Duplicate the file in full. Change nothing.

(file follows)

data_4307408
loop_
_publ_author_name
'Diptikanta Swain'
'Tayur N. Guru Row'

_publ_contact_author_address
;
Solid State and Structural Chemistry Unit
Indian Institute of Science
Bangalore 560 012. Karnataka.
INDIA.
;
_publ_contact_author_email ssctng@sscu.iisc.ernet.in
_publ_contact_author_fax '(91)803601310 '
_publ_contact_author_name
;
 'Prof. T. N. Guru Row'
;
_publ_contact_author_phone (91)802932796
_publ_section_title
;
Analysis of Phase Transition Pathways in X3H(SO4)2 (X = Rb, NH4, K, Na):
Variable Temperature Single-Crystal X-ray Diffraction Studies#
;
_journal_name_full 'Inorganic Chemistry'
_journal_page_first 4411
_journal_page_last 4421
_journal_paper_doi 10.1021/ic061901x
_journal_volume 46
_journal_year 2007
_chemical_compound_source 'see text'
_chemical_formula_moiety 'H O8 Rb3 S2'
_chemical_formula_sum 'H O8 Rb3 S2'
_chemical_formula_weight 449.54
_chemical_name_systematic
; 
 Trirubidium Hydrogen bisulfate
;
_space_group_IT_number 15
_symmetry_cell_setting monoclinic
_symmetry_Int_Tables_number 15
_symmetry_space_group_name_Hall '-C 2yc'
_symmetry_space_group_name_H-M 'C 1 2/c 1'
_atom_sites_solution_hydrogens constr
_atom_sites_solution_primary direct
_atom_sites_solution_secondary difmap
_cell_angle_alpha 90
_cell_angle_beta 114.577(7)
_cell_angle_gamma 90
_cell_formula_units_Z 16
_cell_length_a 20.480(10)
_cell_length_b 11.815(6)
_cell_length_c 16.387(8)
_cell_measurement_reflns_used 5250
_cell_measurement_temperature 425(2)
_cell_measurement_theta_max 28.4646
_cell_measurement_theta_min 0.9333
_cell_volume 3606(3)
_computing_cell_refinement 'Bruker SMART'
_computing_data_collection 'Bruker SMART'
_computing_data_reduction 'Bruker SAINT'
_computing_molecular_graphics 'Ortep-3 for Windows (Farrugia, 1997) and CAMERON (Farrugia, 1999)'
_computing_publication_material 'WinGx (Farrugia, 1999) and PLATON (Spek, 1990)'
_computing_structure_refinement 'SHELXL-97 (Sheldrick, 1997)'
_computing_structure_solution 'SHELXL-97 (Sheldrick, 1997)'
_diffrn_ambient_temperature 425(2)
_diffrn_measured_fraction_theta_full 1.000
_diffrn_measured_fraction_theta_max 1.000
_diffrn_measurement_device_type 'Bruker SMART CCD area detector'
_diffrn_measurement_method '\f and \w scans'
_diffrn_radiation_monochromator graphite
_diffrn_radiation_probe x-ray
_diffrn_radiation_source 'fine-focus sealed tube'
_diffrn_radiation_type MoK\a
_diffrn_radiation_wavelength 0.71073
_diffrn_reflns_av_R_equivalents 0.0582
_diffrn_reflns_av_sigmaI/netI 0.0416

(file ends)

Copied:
data_4307408
loop_
_publ_author_name
'Diptikanta Swain'
'Tayur N. Guru Row'

_publ_contact_author_address
;
Solid State and Structural Chemistry Unit
Indian Institute of Science
Bangalore 560 012. Karnataka.
INDIA.
;
_publ_contact_author_email ssctng@sscu.iisc.ernet.in
_publ_contact_author_fax '(91)803601310 '
_publ_contact_author_name
;
 'Prof. T. N. Guru Row'
;
_publ_contact_author_phone (91)802932796
_publ_section_title
;
Analysis of Phase Transition Pathways in X3H(SO4)2 (X = Rb, NH4, K, Na):
Variable Temperature Single-Crystal X-ray Diffraction Studies#
;
_journal_name_full 'Inorganic Chemistry'
_journal_page_first 4411
_journal_page_last 4421
_journal_paper_doi 10.1021/ic061901x
_journal_volume 46
_journal_year 2007
_chemical_compound_source 'see text'
_chemical_formula_moiety 'H O8 Rb3 S2'
_chemical_formula_sum 'H O8 Rb3 S2'
_chemical_formula_weight 449.54
_chemical_name_systematic
; 
 Trirubidium Hydrogen bisulfate
;
_space_group_IT_number 15
_symmetry_cell_setting monoclinic
_symmetry_Int_Tables_number 15
_symmetry_space_group_name_Hall '-C 2yc'
_symmetry_space_group_name_H-M 'C 1 2/c 1'
_atom_sites_solution_hydrogens constr
_atom_sites_solution_primary direct
_atom_sites_solution_secondary difmap
_cell_angle_alpha 90
_cell_angle_beta 114.577(7)
_cell_angle_gamma 90
_cell_formula_units_Z 16
_cell_length_a 20.480(10)
_cell_length_b 11.815(6)
_cell_length_c 16.387(8)
_cell_measurement_reflns_used 5250
_cell_measurement_temperature 425(2)
_cell_measurement_theta_max 28.4646
_cell_measurement_theta_min 0.9333
_cell_volume 3606(3)
_computing_cell_refinement 'Bruker SMART'
_computing_data_collection 'Bruker SMART'
_computing_data_reduction 'Bruker SAINT'
_computing_molecular_graphics 'Ortep-3 for Windows (Farrugia, 1997) and CAMERON (Farrugia, 1999)'
_computing_publication_material 'WinGx (Farrugia, 1999) and PLATON (Spek, 1990)'
_computing_structure_refinement 'SHELXL-97 (Sheldrick, 1997)'
_computing_structure_solution 'SHELXL-97 (Sheldrick, 1997)'
_diffrn_ambient_temperature 425(2)
_diffrn_measured_fraction_theta_full 1.000
_diffrn_measured_fraction_theta_max 1.000
_diffrn_measurement_device_type 'Bruker SMART CCD area detector'
_diffrn_measurement_method '\f and \w scans'
_diffrn_radiation_monochromator graphite
_diffrn_radiation_probe x-ray
_diffrn_radiation_source 'fine-focus sealed tube'
_diffrn_radiation_type MoK\a
_diffrn_radiation_wavelength 0.71073
_diffrn_reflns_av_R_equivalents 0.0582
_diffrn_reflns_av_sigmaI/netI 0.0416